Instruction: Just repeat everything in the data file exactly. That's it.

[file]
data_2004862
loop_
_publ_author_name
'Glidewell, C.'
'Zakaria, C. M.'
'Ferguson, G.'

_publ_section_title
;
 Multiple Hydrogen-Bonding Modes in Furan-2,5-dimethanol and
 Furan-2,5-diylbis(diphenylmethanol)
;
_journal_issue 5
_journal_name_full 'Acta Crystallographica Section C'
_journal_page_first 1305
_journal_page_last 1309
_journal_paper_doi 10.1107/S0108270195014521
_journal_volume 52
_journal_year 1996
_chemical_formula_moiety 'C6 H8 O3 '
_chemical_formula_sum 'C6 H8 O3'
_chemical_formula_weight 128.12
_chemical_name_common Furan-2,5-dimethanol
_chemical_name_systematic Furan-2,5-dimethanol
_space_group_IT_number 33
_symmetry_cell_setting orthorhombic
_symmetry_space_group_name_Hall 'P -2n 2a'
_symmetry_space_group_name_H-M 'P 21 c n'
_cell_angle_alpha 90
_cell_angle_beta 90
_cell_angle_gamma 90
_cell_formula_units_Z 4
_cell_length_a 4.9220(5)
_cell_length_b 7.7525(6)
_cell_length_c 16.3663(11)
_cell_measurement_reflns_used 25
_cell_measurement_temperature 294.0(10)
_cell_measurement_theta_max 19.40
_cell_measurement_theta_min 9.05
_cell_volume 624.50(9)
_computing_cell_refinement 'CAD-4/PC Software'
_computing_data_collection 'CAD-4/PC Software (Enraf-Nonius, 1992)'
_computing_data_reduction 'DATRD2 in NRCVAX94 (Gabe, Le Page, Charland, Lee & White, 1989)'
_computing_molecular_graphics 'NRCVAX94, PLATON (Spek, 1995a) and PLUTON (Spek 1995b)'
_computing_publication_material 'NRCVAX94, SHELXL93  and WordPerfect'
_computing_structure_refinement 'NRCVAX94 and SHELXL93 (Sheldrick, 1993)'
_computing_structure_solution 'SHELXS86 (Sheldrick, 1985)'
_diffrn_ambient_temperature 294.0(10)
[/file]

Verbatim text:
data_2004862
loop_
_publ_author_name
'Glidewell, C.'
'Zakaria, C. M.'
'Ferguson, G.'

_publ_section_title
;
 Multiple Hydrogen-Bonding Modes in Furan-2,5-dimethanol and
 Furan-2,5-diylbis(diphenylmethanol)
;
_journal_issue 5
_journal_name_full 'Acta Crystallographica Section C'
_journal_page_first 1305
_journal_page_last 1309
_journal_paper_doi 10.1107/S0108270195014521
_journal_volume 52
_journal_year 1996
_chemical_formula_moiety 'C6 H8 O3 '
_chemical_formula_sum 'C6 H8 O3'
_chemical_formula_weight 128.12
_chemical_name_common Furan-2,5-dimethanol
_chemical_name_systematic Furan-2,5-dimethanol
_space_group_IT_number 33
_symmetry_cell_setting orthorhombic
_symmetry_space_group_name_Hall 'P -2n 2a'
_symmetry_space_group_name_H-M 'P 21 c n'
_cell_angle_alpha 90
_cell_angle_beta 90
_cell_angle_gamma 90
_cell_formula_units_Z 4
_cell_length_a 4.9220(5)
_cell_length_b 7.7525(6)
_cell_length_c 16.3663(11)
_cell_measurement_reflns_used 25
_cell_measurement_temperature 294.0(10)
_cell_measurement_theta_max 19.40
_cell_measurement_theta_min 9.05
_cell_volume 624.50(9)
_computing_cell_refinement 'CAD-4/PC Software'
_computing_data_collection 'CAD-4/PC Software (Enraf-Nonius, 1992)'
_computing_data_reduction 'DATRD2 in NRCVAX94 (Gabe, Le Page, Charland, Lee & White, 1989)'
_computing_molecular_graphics 'NRCVAX94, PLATON (Spek, 1995a) and PLUTON (Spek 1995b)'
_computing_publication_material 'NRCVAX94, SHELXL93  and WordPerfect'
_computing_structure_refinement 'NRCVAX94 and SHELXL93 (Sheldrick, 1993)'
_computing_structure_solution 'SHELXS86 (Sheldrick, 1985)'
_diffrn_ambient_temperature 294.0(10)